Repairing this friendship will be no easy matter, though, if the ideas of the scenery are continually shifted to represent the friendship. For instance, “the tree [they] climbed that gave food and drink to youthful dreams, is no more.” This concept implies the happiness that was experienced in earlier years because of this friendship is no longer a possibility between the narrator and his companion. While this friendship used to be so strong that it nourished the two of them, as is referenced by the “food and drink” concept, that unending supply of goodness has vanished.
Likewise, there is no more happy “whistle” to be had, and the “silken tracery” has become “cracked” and as boring as “clay.” Whatever has occurred between these two friends has led to a relationship that is quite lacking as compared to what it used to be, whether that alteration is due to the passing of time or some sort of disagreement between the two of them. Regardless, the friendship has lessened, and the lower quality is represented through the failings of the “land” itself.
If any word in this poem supports the concept that the narrator is commenting on a friendship rather than the actual “land,” it is the first word of the fifth stanza that specifically addresses the “[f]riend” for the discussion. This is due in part to the desperation that follows this greeting, ideas that are clearly directed toward this “[f]riend.” To that “[f]riend,” the narrator proclaims that the “drear dreamless time” calls for “clasp[ing the friend’s] hand if only to reassure” that all of those vivid memories of happiness truly “were real.” There is a desperation in that notion, that the narrator must hold onto this companion simply because he cannot endure the idea that those previous “jewelled fantasies” of their younger days were false.
There exists a bit of a twist in the idea that those “jewelled fantasies” “wore splendid rags” as no matter how “splendid” they seemed, they still remained “rags.” What this could entail is that the narrator believes those beautiful moments of childhood were incredibly valuable, but overtime, they have been so mistreated that their quality has been lessened until they have essentially been covered in “rags.” This speaks to the ill treatment the friendship has endured over the years, but if this is the case, the true value of that friendship is still in reach—just hidden away under “rags.” The narrator, should he truly believe this concept, would find rationale in trying to sort through the complications of what the friendship has become because he knows in his heart that what is “jewelled” and precious is still able to be reached with a bit of work and effort.
This “jewelled” underneath “rags” concept gains momentum within this final stanza since the narrator plainly states the possibility of “the tree” being able to “strike fresh roots again.” The narrator hopes to uncover the treasures of the friendship underneath the years’ worth of “rags” that have hidden its true value, and it seems the reason for that hope is because the narrator has come to a place where he needs it to be so.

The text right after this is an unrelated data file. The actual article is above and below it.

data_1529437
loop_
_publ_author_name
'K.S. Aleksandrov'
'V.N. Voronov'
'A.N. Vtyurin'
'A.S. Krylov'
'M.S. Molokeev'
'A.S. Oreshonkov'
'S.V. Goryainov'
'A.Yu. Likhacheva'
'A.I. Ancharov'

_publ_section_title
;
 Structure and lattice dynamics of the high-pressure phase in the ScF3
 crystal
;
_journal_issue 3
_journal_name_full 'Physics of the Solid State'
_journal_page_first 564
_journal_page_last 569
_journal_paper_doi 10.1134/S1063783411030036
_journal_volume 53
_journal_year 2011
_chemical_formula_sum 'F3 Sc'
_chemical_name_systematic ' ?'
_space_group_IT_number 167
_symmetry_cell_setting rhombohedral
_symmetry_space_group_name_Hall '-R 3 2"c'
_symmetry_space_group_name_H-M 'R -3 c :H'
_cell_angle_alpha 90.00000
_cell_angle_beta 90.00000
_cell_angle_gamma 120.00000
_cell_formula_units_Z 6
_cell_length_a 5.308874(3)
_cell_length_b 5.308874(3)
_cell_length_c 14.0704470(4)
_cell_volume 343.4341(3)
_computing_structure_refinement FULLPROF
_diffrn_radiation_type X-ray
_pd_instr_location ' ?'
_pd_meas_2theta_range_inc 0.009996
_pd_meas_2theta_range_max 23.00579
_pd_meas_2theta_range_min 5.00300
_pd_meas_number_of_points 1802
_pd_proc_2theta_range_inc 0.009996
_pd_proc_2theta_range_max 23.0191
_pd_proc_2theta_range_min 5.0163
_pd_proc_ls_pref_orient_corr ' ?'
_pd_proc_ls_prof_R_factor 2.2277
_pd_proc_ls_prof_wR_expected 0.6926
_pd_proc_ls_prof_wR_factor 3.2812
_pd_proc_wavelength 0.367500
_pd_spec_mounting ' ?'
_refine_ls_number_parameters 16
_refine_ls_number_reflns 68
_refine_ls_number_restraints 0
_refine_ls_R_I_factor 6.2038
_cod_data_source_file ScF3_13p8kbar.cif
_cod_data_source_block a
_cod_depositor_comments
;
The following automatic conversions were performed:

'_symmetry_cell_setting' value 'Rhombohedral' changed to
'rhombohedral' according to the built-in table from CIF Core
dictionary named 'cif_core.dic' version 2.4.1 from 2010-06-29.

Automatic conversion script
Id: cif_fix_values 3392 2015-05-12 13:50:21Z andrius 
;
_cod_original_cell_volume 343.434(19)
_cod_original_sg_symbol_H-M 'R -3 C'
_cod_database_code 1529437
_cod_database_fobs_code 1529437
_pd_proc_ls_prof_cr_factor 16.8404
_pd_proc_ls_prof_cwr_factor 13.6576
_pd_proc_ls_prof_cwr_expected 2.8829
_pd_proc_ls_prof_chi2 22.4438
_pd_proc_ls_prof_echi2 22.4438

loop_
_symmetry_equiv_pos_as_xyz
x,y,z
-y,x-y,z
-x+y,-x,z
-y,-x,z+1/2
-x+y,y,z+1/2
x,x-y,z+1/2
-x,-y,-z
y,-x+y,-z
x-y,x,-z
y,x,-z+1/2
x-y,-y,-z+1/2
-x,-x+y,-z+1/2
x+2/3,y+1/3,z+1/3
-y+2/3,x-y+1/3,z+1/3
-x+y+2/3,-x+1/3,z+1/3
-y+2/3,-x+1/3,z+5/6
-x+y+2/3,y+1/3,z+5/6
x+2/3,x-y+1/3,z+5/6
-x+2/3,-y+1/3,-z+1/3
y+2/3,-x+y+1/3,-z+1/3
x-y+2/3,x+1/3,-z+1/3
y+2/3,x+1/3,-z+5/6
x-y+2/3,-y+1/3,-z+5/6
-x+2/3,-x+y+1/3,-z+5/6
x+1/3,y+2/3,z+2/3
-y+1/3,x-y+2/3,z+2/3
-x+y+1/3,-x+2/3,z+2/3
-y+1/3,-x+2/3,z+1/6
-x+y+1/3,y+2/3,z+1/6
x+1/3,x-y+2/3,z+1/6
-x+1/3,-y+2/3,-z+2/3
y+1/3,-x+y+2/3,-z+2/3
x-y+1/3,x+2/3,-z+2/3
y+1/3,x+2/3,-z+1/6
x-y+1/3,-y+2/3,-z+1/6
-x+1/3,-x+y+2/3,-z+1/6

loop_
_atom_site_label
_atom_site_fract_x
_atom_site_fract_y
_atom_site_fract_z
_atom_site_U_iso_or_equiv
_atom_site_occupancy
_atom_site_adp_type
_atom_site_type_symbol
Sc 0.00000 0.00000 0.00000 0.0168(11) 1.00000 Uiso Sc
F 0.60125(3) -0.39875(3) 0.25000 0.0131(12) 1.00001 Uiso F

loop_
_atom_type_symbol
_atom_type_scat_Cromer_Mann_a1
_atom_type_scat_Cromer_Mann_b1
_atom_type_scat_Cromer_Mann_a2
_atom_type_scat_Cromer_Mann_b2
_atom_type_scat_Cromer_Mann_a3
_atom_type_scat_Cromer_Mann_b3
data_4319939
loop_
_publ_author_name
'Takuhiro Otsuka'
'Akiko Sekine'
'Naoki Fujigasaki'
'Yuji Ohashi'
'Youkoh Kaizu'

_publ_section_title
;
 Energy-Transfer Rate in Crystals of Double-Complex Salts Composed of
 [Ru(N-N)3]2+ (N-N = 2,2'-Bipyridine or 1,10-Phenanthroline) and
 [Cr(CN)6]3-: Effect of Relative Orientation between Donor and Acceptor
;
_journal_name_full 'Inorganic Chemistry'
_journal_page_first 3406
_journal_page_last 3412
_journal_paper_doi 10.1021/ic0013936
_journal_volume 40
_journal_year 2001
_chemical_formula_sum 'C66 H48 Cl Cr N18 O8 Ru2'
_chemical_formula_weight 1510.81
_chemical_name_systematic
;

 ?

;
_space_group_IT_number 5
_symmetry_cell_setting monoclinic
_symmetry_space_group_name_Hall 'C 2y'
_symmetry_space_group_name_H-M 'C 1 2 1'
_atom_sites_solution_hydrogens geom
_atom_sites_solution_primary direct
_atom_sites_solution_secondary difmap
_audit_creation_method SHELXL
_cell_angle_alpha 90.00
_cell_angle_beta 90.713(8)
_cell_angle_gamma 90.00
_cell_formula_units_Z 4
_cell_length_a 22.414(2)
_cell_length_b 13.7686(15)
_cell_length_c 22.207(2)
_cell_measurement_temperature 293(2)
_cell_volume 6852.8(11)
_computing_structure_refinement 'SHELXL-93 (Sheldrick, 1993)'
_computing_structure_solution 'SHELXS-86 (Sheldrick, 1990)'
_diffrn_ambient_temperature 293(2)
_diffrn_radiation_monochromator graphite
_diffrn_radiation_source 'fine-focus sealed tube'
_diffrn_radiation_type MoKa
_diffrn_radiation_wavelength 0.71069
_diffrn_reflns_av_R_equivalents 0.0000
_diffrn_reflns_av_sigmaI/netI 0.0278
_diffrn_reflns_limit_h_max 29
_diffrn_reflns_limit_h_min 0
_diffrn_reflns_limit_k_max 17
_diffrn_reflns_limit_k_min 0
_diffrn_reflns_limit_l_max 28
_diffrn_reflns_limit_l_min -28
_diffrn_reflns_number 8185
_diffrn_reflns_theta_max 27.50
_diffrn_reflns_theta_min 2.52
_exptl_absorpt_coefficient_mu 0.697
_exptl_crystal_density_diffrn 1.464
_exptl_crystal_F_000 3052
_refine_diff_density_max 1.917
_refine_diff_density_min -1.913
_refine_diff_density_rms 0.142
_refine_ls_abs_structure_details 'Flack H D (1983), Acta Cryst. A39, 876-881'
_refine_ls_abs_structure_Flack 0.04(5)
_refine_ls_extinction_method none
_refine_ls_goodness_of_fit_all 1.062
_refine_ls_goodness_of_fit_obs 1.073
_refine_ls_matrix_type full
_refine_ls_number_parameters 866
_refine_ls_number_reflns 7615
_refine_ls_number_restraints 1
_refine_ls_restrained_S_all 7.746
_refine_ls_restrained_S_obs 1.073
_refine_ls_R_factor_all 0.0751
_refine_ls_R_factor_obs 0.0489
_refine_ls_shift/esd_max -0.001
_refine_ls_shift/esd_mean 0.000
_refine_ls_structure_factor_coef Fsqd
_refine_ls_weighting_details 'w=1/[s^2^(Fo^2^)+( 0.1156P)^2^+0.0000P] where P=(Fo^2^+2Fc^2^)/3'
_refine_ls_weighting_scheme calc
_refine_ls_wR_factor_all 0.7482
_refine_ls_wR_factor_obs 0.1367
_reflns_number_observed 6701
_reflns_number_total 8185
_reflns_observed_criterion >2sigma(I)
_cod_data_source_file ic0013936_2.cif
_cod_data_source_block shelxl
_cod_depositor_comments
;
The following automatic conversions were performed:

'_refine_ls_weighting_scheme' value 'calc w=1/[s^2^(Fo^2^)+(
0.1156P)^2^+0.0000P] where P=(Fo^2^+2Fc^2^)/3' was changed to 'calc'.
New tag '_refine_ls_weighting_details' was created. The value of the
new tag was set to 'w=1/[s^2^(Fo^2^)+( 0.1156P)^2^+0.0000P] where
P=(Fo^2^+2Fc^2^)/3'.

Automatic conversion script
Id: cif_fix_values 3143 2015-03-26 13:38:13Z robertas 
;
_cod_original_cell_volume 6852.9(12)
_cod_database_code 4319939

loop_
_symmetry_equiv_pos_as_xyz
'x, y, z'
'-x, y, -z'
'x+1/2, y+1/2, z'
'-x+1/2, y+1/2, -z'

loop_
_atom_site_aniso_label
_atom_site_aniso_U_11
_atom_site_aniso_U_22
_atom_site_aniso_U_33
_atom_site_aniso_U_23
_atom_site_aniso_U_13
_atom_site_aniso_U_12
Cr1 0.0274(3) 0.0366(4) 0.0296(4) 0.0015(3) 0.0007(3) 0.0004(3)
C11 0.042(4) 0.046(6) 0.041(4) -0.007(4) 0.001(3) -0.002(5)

Specifically, the narrator wants the friendship to be rekindled and strengthened to provide “soothing shade to a hurt and troubled world.” In the midst of the hardships that life provides, the narrator needs to have a solid connection to take comfort in, something that is similar to the calm and happiness that saturated the “shared days” of younger years with the companion. In this forgotten friendship, that happiness can be rediscovered—but only if those “rags” can be removed from the surface to reveal the still-remaining hidden beauty.
This remains only a possibility though, in that the stanza begins with the uncertain word, “Perhaps.” It could be, as it happens, that the distance between the two companions is so great that repairing the relationship will never come to be. If such is the case, the situation will remain “broken” and “dead,” despite the narrator’s desire to have the comfort that once existed within the relationship.
This, overall, is the theme of the poem—that this friendship is what the narrator desires to ease the burdens of life, but the disrepair might be too great to overcome. With this mindset, there is an feeling of despondence and desperation because what the narrator needs might never come to pass. It could be, in the end, that this is a warning to any who allow friendships to fall into such ruin since one day, those friendships could be needed or welcome to assist in coping with life’s struggles.
About Hone Tuwhare
Hone Tuwhare was a poet from New Zealand who often embraced concepts of nature within his works in ways that were as informal as his approach to “Friend.” In his life, he received multiple awards and honors for his works, and he was highly significant in the creation of the Māori Writers and Artists Conference. He passed away in 2008 with a number of notable works to his credit.